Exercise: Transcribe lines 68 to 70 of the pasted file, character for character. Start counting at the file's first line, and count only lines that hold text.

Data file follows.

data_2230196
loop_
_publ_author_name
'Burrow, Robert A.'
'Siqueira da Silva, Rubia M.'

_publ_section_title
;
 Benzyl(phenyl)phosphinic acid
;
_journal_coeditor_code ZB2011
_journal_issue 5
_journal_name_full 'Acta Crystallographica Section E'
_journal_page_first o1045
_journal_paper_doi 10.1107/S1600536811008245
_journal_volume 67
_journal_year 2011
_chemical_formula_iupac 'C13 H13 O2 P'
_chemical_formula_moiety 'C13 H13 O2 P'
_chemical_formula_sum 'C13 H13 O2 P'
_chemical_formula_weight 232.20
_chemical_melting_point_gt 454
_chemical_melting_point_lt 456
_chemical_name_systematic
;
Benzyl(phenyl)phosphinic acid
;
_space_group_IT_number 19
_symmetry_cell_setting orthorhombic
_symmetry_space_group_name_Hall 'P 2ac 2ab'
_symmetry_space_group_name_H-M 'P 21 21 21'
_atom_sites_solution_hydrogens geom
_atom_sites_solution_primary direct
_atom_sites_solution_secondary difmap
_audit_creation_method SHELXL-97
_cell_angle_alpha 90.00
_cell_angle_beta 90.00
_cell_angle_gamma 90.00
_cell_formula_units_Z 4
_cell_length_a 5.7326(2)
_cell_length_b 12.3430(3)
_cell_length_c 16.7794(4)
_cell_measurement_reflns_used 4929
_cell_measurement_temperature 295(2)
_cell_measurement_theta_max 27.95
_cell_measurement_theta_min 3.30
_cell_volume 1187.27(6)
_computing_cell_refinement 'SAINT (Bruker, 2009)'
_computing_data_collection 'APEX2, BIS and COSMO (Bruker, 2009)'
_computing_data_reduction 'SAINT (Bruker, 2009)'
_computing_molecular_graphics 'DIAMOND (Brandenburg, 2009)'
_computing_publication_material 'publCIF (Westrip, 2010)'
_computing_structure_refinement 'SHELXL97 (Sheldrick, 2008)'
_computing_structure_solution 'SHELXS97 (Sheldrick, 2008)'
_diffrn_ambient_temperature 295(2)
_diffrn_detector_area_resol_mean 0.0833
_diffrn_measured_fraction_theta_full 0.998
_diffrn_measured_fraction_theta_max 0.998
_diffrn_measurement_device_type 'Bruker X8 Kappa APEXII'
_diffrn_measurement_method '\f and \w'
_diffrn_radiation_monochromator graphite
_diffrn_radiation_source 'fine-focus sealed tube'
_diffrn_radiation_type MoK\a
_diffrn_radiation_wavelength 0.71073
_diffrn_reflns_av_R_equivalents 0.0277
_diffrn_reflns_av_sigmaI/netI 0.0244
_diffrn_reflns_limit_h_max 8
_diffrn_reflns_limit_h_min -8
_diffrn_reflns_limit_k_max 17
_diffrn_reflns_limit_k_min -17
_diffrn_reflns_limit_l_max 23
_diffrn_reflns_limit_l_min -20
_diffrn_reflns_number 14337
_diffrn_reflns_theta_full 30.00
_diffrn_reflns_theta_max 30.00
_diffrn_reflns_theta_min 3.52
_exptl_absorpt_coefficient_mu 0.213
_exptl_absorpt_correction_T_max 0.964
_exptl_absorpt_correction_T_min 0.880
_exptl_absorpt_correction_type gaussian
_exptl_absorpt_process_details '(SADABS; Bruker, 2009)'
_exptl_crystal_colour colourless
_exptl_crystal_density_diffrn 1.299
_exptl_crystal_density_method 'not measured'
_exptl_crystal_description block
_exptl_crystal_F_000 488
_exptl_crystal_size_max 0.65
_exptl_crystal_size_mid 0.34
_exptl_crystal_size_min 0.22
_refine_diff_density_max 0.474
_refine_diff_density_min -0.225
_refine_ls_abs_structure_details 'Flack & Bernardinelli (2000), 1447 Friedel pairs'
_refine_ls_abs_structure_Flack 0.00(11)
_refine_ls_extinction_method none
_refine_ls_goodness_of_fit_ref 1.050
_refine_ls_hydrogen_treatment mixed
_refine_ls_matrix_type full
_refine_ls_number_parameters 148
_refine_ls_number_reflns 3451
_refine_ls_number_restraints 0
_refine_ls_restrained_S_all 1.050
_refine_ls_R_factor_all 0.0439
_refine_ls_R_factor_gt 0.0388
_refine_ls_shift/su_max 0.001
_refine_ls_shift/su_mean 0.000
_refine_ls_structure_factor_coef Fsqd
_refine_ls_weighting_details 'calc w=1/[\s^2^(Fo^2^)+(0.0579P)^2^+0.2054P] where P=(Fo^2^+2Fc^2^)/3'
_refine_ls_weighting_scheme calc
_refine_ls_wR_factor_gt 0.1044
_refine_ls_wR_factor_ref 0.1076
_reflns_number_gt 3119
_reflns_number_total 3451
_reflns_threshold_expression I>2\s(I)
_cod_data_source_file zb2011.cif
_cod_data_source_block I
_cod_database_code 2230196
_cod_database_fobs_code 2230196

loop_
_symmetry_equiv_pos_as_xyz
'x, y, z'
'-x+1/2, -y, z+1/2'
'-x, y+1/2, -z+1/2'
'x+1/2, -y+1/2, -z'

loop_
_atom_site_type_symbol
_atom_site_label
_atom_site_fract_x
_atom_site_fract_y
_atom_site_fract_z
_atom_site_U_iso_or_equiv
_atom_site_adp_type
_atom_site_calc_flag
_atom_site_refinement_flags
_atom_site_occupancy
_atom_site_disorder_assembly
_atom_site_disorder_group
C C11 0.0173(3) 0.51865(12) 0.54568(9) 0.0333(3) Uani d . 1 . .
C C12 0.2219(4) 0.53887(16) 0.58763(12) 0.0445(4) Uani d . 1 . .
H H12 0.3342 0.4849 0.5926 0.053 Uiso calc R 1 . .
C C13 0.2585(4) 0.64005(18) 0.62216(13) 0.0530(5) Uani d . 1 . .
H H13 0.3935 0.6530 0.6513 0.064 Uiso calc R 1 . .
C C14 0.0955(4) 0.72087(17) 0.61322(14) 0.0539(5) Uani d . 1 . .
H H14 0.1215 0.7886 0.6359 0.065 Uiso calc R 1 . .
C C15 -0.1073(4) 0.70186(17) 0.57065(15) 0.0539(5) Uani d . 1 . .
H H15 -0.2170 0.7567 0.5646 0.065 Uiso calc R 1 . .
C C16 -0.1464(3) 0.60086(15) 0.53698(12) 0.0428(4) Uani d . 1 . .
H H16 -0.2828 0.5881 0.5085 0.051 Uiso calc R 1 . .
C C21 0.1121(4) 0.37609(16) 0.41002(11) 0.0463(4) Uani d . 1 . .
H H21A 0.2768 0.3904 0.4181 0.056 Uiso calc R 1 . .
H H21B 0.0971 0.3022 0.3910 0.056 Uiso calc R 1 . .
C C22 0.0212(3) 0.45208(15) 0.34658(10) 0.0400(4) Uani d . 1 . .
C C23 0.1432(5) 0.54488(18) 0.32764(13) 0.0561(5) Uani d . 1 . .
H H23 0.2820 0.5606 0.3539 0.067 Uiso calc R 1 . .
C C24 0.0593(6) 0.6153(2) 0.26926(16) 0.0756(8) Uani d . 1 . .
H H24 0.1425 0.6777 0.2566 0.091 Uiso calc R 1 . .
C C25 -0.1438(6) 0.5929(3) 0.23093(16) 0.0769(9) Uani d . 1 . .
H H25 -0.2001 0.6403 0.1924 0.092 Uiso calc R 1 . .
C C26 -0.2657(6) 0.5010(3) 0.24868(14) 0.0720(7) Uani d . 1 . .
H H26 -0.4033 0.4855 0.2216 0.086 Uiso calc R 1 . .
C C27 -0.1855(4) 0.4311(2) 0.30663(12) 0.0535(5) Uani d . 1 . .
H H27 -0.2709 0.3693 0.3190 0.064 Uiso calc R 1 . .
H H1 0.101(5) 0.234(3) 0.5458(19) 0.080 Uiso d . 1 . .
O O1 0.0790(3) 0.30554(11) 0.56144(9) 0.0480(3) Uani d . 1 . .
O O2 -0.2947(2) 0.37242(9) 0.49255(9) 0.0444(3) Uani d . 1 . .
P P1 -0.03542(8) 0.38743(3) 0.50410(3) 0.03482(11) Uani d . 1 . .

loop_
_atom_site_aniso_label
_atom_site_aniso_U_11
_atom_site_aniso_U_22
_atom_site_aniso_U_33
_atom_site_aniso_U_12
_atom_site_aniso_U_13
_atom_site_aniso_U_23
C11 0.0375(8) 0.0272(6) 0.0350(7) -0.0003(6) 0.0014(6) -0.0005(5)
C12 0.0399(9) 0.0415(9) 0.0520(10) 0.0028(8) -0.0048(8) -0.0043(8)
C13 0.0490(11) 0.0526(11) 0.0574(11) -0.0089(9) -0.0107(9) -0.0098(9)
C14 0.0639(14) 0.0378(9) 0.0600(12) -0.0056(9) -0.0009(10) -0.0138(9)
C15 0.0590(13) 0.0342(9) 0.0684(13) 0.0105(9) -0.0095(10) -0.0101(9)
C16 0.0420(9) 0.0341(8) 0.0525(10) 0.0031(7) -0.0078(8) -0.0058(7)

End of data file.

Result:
_diffrn_reflns_limit_k_max 17
_diffrn_reflns_limit_k_min -17
_diffrn_reflns_limit_l_max 23